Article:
Like a drug, color can both stimulate and calm; it can be a healing tool and good medicine. Conversely, color can be used as a noisome deterrent. There is a public library in Seattle that purposely painted its restrooms a nasty clinical green to discourage vagrants from loitering. Even as an abstract concept, the idea of color is powerful stuff. In his book Chromophobia, artist David Batchelor writes that “colour is a lapse into decadence and a recovery of innocence, a false addition to a surface and the truth beneath that surface. Colour is disorder and liberty; it is a drug, but a drug that can intoxicate, poison or cure. Colour is all of these things, and more besides, but very rarely is colour just neutral.”

Derived from the same etymological root, the ancient Greek word Pharmakos (later Pharmakeus) translates as druggist, poisoner, wizard, magician, and sorcerer. Perhaps the person grinding the color pigments in ancient Greece might with the same mortar and pestle concoct a medicinal cure for an illness, or even put together a charm or spell with magical properties. It is worth noting that the ancient Greeks had no proper word for “art” and “artist,” at least as we know these terms in the contemporary, modern sense. Some scholars have suggested that the closest word to approximate the concept of “art” might be the word techne, meaning skill or the mastery of any art or craft. Techne, by the way, is where we derive English words like technique, technology, and technical. Sculptors and, more especially, painters, did not hold as high a social position as, for example,a supposedly divinely inspired poet or dramatist. Plato ranks sculptors and painters in the sixth of seven ranks in his social hierarchy. Roman philosopher Seneca writes of the Greeks, “One venerates the divine images, one may pray and sacrifice to them, yet one despises the sculptors who made them.”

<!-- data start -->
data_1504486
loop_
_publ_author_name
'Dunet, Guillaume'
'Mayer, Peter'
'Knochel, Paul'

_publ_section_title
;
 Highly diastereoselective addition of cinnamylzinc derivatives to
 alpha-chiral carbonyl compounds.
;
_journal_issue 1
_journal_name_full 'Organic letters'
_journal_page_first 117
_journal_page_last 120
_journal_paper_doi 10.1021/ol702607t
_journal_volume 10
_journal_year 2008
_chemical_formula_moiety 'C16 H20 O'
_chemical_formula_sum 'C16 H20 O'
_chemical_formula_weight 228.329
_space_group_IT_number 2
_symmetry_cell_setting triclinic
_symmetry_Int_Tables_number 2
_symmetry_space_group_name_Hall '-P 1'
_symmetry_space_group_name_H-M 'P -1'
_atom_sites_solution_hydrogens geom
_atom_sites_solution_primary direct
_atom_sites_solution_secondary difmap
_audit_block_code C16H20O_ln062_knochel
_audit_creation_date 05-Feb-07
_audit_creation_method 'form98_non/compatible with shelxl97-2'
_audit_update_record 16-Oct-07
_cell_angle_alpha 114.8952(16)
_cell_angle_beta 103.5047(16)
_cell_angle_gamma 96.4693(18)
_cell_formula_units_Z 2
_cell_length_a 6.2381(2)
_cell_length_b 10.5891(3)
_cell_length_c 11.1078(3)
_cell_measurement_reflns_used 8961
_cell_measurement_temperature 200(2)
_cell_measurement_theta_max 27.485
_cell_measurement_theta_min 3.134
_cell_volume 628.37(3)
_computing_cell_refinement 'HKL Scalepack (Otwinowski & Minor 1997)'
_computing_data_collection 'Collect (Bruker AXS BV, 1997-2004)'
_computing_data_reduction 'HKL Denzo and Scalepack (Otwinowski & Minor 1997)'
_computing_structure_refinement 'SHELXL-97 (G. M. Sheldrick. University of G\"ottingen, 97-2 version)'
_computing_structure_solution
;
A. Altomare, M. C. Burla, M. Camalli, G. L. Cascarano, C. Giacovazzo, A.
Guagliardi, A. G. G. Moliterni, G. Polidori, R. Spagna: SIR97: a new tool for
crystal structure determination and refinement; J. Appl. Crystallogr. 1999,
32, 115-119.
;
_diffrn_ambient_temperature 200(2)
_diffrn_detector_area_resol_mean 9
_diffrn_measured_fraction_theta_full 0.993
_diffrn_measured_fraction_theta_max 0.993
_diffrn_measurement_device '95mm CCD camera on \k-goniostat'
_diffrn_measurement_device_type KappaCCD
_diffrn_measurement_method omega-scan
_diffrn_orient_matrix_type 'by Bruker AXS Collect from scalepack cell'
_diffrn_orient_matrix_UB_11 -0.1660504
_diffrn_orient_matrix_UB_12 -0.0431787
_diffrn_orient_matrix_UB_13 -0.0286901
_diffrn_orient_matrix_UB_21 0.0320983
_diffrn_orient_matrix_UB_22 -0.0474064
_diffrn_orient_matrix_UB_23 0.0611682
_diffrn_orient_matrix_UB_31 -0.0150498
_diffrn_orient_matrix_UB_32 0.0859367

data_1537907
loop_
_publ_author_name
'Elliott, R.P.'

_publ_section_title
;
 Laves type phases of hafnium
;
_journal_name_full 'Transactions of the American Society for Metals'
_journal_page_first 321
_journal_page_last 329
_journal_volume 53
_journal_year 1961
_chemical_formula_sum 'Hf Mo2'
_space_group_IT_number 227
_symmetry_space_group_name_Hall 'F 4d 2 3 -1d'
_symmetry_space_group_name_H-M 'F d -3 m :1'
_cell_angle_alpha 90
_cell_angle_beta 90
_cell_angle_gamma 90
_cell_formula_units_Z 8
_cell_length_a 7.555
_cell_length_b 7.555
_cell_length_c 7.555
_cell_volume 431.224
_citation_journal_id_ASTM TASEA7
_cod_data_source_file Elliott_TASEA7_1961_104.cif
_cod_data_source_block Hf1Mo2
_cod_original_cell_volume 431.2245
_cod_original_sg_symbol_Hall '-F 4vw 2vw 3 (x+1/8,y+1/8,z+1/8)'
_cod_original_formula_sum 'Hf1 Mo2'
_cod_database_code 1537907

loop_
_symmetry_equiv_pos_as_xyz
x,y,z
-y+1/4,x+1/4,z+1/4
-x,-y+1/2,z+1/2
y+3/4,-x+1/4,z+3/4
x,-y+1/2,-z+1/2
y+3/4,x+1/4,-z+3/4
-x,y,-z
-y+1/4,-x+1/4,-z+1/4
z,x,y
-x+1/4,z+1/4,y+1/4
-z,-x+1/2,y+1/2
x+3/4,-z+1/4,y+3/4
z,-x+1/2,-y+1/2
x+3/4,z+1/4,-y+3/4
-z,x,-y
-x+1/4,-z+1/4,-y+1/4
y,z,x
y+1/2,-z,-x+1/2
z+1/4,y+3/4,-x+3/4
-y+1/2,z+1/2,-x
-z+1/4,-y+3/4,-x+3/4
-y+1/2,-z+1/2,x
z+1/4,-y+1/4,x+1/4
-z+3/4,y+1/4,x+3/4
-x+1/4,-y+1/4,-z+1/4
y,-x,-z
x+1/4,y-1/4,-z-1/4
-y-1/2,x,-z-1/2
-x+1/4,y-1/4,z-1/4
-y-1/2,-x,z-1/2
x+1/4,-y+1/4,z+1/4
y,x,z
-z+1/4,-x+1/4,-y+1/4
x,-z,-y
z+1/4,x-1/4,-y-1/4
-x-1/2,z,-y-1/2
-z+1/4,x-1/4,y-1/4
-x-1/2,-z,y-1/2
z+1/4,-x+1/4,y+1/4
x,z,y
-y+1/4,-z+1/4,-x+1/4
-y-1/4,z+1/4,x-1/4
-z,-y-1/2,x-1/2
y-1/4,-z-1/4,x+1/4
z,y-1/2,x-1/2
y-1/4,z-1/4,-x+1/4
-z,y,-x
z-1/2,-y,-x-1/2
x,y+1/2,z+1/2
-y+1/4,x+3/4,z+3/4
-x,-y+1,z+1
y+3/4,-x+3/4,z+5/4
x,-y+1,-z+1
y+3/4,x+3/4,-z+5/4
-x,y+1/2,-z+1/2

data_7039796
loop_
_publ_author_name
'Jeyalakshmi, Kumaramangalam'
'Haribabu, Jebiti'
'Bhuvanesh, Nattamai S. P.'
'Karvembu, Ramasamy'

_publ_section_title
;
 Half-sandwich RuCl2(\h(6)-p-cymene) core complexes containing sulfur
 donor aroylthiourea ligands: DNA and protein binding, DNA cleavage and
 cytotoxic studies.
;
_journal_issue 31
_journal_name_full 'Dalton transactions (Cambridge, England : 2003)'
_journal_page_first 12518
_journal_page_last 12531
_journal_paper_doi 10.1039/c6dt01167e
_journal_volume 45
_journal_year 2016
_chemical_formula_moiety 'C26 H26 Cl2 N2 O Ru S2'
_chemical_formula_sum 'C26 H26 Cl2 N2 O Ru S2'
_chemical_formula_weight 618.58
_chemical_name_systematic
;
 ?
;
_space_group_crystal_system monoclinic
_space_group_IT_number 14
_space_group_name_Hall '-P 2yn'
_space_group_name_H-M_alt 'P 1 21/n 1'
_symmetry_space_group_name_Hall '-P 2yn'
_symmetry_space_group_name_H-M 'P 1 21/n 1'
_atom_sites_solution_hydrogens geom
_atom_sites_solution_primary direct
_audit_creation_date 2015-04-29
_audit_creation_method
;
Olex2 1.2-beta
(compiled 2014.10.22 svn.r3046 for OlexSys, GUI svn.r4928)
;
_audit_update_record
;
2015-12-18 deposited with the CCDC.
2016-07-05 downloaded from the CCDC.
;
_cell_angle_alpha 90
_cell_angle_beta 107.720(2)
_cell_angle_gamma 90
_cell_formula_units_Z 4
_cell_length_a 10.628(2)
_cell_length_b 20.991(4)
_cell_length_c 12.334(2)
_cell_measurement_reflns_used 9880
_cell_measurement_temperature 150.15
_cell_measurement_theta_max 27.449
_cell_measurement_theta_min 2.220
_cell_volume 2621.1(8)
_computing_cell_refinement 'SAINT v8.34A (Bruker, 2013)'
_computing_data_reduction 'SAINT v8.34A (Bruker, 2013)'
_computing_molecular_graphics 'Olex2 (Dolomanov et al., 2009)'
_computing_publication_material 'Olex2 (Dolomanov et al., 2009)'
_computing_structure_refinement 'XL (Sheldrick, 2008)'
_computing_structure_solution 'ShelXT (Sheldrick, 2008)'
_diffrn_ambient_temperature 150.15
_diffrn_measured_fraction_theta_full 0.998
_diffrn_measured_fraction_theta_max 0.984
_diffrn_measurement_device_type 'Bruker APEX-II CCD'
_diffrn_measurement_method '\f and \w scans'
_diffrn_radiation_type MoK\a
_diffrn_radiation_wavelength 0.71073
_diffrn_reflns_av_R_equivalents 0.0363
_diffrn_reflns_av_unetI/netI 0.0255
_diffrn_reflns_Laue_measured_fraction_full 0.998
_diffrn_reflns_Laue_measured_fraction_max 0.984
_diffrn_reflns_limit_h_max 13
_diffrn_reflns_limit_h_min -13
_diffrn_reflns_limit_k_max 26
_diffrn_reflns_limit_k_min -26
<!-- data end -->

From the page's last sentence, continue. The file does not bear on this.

Seattle’s Central Library painted its bathrooms an unpleasant shade of green in 2004 to discourage long-term use by the homeless. The library advocated for the city to build a downtown day shelter and hygiene center to better serve those in need.